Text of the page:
In Yemen, 'No terrorism please' was one popular lyric at a recent hop-hop show – on the rise here as an alternative to Al Qaeda and Islamic extremism.
•A local, slice-of-life story from a Monitor correspondent.
Turbaned men dancing with daggers and rappers donning New York Yankees caps may not seem to have anything in common, but in Yemen this combination sent a packed theater of more than 500 Yemeni youth into a boisterous frenzy.
On Nov. 17, a sold-out show at the Yemeni Culture House in the nation’s capital, Sanaa, fused elements of hip-hop culture such as break dancing with traditional Yemeni music, and doubled as a campaign to promote peace and national unity in this desperately poor country that is being torn apart by different domestic insurgencies – as well as touted as a new base for Al Qaeda.
In Yemen’s staunchly traditional society, the main activities for young people are chewing khat, a mild narcotic, or going to mosques. Events like last week’s show hope to promote hip-hop culture as a healthy alternative and keep youths from being swept up into extremist ideas, say event organizers.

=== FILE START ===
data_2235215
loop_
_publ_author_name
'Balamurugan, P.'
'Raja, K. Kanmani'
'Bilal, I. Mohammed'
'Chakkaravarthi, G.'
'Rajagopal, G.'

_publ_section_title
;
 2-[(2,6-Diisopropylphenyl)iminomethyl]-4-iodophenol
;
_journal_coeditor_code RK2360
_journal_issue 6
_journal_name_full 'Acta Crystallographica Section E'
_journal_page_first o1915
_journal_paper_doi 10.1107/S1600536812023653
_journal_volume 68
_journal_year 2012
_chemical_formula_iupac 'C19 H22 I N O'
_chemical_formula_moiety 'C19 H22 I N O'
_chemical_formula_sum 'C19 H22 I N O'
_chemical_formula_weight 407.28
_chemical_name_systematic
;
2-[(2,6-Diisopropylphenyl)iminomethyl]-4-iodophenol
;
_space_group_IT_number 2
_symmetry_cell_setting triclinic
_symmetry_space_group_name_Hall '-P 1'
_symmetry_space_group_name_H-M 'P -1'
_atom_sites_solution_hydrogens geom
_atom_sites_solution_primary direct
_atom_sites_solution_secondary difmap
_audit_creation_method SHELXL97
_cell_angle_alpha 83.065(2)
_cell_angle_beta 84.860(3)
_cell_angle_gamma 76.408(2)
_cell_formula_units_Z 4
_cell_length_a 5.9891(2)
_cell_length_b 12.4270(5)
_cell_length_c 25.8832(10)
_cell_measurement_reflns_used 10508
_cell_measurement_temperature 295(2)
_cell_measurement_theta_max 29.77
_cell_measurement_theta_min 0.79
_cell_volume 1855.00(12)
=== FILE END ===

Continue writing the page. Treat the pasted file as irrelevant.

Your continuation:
“[In Yemen] you have people who are trying to gain support among the youth for every sort of cause: Al Qaeda, Salafis.… We have to win the hearts and minds of the kids,” said one of the event organizers who wishes to remain anonymous because of his close ties with the Yemeni government.
“Yemen is hungry for hip-hop. When I first came here in 2003 you couldn’t find a rapper or a break dancer,” said Hagage Masaed, an American of Yemeni descent and self-described “Snoop Dogg” of Yemen who has been a centerpiece of hip-hop’s growth in the country.
“All the problems youth are facing in Yemen – there’s no work – this a way for them to release. It’s an outlet,” he said before the start of the show.
Indeed, when Mr. Masaed came onstage rapping, with lyrics such as “one Yemen united” and “no terrorism please,” the crowd went wild.
“I hope in the future hip-hop grows more in Yemen,” said Yunis Shuilah, a rapper who likes to go by the nickname “Pro Boy,” after the show. “The music and the dance are the best for the guys. We are free when we do hip-hop.”